Gov. signs bill gutting most collective bargaining rights

Legislation affects roughly 180,000 public sector employees in Iowa

by Alex Kirkpatrick, Digital Editor

DES MOINES, Iowa — Gov. Terry Branstad signed a controversial bill on Friday that would significantly reduce negotiation power for public employees in Iowa, including teachers, nurses and correctional officers, less than 24 hours after the Republican-led Legislature approved the measure.

The law, which went into effect immediately, eliminates most collective bargaining rights for public workers in the state, which includes negotiating over health insurance, staff reduction and extra pay. Most public-sector union contract negotiations will be limited to base wages.

“I’m very pleased to sign this bill into law,” Branstad said. “These necessary reforms to our antiquated 43-year-old public employee collective bargaining law bring fairness for Iowa taxpayers and flexibility to public employees.”

“This bill also gives local governments, schools and state government greater freedom in managing their resources with the opportunity to reward good public employees,” he added.

The move follows a similar collective bargaining law that went into effect in Iowa’s northeastern neighbor of Wisconsin, in which membership had decreased 40 percent for both public and private unions in that state. A series of large demonstrations followed the bill’s passage in 2011.

Ronda Priebe, a French teacher at Indianola High School who has been an educator for 31 years in the state of Iowa, condemned Iowa lawmakers’ actions, saying her life was “voted away… by a body of elected officials that (doesn’t) value education or the future of our state.”

“I am saddened that while I love what I do, that has been stripped of me by people who do not value the future of Iowa,” Priebe said. “How can young people fathom to live or stay in a state who do not believe in our children and their education or believe in the people who make up the majority of this state? What a sad day for Iowa history.”

Democrats had tried to stop the bill, or at least reduce its impact, by introducing dozens of amendments, many of which were not discussed after Republicans ended debate using a rare procedural move.

The legislation affects approximately 180,000 public sector employees in Iowa who are covered by union contracts, such as Colton Calvert, a social studies teacher at Roland-Story High School and 2012 Simpson College graduate, who said the long-term effects could be problematic.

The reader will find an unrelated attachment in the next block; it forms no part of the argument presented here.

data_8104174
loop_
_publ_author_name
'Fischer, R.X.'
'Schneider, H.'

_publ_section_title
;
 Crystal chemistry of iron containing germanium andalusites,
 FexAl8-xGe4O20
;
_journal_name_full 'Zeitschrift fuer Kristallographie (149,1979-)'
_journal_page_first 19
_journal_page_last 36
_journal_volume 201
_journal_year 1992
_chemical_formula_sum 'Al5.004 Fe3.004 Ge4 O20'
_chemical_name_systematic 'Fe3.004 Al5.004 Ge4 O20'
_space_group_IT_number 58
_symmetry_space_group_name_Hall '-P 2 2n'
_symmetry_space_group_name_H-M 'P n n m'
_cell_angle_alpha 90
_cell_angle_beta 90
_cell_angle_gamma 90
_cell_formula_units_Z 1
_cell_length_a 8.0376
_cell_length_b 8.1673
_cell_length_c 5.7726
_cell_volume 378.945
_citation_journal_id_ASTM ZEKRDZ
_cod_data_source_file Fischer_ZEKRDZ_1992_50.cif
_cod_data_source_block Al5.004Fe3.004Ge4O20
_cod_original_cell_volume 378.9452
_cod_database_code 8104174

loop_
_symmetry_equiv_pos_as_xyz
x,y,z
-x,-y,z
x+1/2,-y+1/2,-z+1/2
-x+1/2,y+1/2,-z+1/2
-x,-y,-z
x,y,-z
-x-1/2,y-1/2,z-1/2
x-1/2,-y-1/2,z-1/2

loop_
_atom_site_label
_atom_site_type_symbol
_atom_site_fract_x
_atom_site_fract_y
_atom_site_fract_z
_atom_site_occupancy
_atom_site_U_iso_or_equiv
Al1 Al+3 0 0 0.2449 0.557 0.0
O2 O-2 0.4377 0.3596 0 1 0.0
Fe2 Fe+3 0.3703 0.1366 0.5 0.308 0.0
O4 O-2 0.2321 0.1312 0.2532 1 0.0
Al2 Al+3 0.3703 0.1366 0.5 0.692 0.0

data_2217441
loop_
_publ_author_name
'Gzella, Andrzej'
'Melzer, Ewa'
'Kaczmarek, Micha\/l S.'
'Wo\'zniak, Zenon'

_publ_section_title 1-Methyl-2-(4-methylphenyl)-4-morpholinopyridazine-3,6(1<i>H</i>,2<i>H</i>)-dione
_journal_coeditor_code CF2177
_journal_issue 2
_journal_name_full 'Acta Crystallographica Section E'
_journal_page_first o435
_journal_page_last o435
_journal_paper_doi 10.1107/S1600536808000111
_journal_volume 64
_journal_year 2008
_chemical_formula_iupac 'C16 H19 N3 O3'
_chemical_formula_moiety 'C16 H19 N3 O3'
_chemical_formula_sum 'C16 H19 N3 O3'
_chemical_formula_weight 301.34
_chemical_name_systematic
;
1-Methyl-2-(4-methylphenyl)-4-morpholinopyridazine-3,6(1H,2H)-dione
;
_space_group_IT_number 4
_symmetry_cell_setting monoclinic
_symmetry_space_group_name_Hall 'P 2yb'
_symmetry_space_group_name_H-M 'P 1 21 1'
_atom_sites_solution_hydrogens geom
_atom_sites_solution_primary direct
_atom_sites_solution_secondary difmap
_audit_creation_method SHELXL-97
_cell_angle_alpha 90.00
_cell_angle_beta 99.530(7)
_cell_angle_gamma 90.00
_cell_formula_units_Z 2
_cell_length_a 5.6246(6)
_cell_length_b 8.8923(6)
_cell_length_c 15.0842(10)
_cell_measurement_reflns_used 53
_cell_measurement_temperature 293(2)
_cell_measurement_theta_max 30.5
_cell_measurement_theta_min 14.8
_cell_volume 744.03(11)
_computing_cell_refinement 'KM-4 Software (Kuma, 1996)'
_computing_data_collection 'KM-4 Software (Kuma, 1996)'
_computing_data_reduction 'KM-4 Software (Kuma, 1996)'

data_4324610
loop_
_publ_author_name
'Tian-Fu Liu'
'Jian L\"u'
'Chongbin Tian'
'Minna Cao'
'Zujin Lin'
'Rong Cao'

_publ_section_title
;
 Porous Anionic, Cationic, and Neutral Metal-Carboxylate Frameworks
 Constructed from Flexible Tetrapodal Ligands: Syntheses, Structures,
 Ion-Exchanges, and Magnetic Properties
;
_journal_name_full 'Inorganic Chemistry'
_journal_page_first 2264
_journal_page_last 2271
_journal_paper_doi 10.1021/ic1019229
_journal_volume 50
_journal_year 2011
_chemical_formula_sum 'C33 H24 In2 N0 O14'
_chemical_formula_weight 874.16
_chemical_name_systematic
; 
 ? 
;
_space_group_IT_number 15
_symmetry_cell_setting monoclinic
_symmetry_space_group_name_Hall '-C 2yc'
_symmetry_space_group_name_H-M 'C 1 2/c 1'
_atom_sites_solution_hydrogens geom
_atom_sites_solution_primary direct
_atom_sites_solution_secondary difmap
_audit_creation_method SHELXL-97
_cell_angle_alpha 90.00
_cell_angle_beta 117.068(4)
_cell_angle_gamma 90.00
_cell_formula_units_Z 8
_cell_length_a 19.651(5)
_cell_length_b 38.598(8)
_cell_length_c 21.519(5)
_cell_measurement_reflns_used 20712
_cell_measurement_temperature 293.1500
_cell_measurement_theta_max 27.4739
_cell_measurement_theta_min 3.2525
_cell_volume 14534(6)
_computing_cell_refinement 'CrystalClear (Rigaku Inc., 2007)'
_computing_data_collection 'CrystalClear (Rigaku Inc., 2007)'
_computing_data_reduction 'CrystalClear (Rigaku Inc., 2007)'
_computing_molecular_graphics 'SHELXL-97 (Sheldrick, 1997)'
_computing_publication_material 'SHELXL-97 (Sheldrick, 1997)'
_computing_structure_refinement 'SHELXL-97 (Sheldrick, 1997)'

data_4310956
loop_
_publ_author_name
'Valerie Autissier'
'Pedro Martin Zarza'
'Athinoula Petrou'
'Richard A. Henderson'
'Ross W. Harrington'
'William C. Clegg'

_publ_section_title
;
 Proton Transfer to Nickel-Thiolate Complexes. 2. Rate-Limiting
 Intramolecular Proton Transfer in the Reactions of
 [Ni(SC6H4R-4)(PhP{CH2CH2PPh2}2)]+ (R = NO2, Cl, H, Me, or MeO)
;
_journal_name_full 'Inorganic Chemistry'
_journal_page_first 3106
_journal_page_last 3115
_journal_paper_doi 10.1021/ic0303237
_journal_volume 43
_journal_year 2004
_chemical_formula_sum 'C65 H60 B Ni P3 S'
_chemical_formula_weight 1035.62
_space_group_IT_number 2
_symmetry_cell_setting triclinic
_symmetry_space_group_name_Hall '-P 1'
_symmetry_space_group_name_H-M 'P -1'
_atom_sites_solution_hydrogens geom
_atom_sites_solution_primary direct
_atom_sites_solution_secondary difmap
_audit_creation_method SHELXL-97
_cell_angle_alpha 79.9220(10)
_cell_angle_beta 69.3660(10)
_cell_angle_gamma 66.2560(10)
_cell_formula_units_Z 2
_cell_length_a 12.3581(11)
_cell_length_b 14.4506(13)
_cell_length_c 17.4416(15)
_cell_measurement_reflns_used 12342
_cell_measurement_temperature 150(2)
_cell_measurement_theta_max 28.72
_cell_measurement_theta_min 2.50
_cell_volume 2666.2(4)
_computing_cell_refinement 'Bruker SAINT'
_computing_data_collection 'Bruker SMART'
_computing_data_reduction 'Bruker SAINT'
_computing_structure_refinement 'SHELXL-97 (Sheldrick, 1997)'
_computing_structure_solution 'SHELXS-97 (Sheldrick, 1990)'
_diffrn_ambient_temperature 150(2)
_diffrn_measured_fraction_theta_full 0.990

“I don’t think public schools will touch our benefits and salaries if they want to keep teachers at their schools,” he said. “If they go down that road, it will reduce the quality of education and lead to less teachers, and, therefore, hurt students. I fear that in the long run, this may not be what’s best for kids.”

Republicans have said the legislation will give local governments more flexibility with their budgets and promote talented employees.

State Rep. Steven Holt, a Republican from Denison, called the bill a “win” before the 53-47 House vote Thursday, saying it would reform governments to make it more efficient for Iowans.

“This bill, I believe heart and soul, is a win for all Iowans and the delivery of a promise from Republicans that we would reform governments to make it more efficient for the people for Iowa,” said Holt, the bill’s floor manager in the House. “Smaller, smarter, innovative government is in this bill.”

A 1974 collective bargaining law was passed by a Republican governor to avoid employee strikes, which Holt said was a system that “discourages innovation and instead simply protects the status quo.”

There are some exemptions to the law’s provisions, including public safety workers like law enforcement officers and firefighters, who will have a broader range of issues to be considered when negotiating a contract.

The American Federation of State, County and Municipal Employees Council 61 in Des Moines that represents 40,000 public employees, said it will challenge the constitutionality of sweeping changes to the state’s collective bargaining laws.